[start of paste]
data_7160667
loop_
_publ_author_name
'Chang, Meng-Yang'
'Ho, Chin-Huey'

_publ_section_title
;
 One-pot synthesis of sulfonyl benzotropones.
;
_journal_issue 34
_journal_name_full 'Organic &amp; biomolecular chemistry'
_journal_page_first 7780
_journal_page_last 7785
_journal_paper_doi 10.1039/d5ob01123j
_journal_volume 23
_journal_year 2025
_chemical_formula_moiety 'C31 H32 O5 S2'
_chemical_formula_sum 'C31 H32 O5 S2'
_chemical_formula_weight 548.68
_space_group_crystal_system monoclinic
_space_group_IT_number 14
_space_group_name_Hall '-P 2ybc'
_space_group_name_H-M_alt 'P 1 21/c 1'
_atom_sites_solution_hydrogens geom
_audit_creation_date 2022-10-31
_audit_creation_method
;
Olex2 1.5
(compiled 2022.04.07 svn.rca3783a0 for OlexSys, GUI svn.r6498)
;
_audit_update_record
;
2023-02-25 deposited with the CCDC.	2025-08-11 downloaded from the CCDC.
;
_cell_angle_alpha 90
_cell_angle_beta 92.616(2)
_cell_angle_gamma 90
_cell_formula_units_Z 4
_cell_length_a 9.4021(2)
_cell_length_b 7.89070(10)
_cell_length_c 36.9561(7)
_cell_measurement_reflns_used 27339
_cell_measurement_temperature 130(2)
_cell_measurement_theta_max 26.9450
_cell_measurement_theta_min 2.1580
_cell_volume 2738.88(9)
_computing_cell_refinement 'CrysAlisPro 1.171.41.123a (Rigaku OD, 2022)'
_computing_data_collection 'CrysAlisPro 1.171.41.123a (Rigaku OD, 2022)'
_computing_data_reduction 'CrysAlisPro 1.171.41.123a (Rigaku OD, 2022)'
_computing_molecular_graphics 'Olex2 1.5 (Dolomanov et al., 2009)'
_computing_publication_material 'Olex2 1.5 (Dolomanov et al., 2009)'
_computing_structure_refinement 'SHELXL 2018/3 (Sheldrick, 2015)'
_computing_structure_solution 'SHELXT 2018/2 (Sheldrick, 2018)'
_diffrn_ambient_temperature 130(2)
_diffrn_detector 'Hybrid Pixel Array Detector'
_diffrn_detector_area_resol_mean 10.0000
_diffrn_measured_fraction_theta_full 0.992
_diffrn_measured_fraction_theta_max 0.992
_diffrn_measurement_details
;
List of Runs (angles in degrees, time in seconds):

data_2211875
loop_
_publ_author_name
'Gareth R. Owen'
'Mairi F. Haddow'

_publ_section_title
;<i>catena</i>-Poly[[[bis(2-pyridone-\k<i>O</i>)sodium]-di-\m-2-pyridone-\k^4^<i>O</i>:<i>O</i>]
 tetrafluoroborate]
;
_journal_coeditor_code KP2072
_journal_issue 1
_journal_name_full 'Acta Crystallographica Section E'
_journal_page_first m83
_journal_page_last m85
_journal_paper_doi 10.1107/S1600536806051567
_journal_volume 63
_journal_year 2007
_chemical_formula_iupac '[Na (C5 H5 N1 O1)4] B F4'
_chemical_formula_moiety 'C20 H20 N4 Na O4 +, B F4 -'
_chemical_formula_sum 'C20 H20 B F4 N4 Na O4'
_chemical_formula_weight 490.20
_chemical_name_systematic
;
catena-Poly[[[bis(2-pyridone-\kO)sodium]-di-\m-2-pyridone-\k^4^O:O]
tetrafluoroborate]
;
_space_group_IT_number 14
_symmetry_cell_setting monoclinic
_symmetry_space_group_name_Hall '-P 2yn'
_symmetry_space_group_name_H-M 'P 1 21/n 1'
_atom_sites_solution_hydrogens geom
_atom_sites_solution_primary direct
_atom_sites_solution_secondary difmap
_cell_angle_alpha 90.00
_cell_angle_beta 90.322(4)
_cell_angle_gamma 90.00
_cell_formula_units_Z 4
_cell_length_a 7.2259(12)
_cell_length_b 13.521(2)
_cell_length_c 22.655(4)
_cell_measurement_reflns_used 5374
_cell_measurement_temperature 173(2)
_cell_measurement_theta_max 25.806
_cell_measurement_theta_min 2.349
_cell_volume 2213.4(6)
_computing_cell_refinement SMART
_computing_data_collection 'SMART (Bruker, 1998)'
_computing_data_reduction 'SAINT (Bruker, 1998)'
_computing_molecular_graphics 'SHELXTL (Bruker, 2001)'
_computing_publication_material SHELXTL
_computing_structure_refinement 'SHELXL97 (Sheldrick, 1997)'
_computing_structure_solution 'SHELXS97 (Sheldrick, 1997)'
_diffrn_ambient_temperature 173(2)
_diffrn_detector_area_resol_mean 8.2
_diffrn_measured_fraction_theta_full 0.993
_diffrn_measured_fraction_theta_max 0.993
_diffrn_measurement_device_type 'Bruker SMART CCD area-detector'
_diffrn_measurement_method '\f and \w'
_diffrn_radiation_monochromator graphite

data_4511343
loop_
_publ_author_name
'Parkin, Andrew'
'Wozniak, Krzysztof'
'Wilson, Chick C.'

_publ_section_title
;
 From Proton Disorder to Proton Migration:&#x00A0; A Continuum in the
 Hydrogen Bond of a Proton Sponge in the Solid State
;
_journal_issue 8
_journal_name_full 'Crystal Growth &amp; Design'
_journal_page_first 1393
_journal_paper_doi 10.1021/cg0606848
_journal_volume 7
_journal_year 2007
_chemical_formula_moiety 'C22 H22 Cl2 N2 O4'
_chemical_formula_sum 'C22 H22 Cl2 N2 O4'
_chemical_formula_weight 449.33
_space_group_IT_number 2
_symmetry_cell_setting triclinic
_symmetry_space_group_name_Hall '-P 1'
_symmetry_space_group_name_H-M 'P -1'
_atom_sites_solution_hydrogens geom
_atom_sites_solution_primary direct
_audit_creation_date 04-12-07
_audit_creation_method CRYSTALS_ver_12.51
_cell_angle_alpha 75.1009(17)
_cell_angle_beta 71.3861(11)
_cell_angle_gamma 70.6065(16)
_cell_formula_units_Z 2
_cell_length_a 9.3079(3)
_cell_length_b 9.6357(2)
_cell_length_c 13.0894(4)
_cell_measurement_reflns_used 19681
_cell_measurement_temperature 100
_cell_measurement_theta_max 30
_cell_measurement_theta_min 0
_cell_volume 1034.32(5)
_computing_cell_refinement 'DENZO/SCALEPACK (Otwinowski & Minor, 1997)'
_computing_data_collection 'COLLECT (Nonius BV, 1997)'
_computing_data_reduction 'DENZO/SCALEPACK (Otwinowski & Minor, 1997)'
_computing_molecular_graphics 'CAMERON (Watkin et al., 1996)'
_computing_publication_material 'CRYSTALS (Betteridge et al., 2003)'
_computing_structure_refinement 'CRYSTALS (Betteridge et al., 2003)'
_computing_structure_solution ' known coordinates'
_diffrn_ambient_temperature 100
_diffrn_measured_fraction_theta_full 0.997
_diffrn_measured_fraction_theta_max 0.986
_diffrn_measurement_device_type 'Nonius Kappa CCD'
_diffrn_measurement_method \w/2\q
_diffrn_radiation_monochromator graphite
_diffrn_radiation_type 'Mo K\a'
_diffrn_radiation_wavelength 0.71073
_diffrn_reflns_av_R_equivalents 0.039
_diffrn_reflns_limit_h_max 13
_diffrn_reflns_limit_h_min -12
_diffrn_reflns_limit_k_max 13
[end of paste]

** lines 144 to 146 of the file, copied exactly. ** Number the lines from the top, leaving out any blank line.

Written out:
_symmetry_space_group_name_H-M 'P -1'
_atom_sites_solution_hydrogens geom
_atom_sites_solution_primary direct